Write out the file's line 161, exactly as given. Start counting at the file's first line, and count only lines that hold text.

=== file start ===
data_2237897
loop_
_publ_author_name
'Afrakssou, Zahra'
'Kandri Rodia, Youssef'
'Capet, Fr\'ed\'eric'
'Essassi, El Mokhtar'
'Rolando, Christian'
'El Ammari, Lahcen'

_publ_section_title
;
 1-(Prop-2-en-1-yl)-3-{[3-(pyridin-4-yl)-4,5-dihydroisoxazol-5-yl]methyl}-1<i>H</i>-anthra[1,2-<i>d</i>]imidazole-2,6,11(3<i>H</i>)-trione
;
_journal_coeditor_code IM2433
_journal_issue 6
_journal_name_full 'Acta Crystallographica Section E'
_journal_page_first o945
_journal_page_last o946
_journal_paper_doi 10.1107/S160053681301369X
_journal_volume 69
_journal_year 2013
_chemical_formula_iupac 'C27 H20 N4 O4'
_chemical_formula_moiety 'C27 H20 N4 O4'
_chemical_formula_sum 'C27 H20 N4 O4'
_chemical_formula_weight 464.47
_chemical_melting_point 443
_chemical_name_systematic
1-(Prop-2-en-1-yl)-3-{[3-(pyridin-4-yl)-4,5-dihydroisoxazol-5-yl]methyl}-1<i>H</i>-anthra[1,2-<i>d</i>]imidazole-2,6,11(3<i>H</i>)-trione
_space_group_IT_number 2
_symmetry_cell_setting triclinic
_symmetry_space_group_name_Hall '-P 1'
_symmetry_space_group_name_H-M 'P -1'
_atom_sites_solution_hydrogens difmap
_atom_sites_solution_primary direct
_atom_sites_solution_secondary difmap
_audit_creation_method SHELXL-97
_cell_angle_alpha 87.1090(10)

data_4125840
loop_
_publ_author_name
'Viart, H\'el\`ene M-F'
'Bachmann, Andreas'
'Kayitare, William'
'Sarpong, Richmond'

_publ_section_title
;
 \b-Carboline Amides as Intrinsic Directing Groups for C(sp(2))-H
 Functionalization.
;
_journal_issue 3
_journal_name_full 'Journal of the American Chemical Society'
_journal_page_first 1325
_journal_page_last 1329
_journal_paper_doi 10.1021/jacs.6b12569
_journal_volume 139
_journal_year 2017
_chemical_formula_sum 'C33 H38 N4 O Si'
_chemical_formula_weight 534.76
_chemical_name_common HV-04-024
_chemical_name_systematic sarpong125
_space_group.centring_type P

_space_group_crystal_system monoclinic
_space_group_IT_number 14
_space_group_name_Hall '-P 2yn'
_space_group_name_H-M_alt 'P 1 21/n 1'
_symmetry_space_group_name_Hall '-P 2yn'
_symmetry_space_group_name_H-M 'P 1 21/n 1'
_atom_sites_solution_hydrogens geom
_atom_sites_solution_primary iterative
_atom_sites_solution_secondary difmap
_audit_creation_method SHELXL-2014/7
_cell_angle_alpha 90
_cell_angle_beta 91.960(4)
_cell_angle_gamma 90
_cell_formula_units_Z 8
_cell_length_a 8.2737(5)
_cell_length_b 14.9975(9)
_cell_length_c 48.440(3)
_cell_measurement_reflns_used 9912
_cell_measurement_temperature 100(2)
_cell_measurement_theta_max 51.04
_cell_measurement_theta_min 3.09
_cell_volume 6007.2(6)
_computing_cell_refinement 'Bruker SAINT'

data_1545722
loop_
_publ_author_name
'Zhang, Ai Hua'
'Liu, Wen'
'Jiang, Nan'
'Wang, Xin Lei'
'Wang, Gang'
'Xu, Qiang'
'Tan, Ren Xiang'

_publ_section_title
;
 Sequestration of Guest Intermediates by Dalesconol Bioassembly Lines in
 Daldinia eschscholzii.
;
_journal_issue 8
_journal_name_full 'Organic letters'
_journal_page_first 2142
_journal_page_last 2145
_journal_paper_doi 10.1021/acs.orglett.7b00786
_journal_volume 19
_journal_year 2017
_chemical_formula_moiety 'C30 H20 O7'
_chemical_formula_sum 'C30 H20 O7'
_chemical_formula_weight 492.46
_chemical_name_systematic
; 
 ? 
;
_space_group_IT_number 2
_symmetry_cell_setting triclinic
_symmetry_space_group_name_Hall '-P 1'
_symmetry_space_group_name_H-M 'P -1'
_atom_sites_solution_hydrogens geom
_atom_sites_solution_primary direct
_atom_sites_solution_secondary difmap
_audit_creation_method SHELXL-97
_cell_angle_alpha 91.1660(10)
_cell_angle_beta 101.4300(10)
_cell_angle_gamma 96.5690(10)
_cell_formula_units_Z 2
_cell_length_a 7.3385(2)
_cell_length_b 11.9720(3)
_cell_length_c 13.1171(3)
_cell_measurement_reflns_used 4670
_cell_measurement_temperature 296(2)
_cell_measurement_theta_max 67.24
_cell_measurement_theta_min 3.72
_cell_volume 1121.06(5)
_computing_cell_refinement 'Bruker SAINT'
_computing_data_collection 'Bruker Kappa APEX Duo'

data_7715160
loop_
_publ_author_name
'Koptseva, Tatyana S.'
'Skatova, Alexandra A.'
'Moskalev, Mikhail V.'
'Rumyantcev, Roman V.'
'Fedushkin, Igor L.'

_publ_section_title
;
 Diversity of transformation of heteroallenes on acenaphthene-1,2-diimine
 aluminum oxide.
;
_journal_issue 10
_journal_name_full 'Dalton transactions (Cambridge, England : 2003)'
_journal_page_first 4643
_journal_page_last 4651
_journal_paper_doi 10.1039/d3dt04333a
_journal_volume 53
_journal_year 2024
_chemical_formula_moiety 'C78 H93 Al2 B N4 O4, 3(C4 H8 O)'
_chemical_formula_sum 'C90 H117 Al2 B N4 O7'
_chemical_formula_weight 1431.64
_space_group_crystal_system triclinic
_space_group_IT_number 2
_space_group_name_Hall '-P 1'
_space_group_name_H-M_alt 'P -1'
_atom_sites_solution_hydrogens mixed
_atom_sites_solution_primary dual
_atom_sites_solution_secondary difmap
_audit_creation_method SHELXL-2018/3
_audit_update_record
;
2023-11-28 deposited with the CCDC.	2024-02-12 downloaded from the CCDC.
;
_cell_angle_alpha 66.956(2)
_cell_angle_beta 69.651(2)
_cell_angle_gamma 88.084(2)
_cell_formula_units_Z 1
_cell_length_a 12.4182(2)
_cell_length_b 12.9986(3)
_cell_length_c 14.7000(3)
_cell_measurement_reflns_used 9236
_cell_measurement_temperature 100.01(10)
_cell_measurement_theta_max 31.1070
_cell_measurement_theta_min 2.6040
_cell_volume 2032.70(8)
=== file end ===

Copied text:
_space_group_name_Hall '-P 1'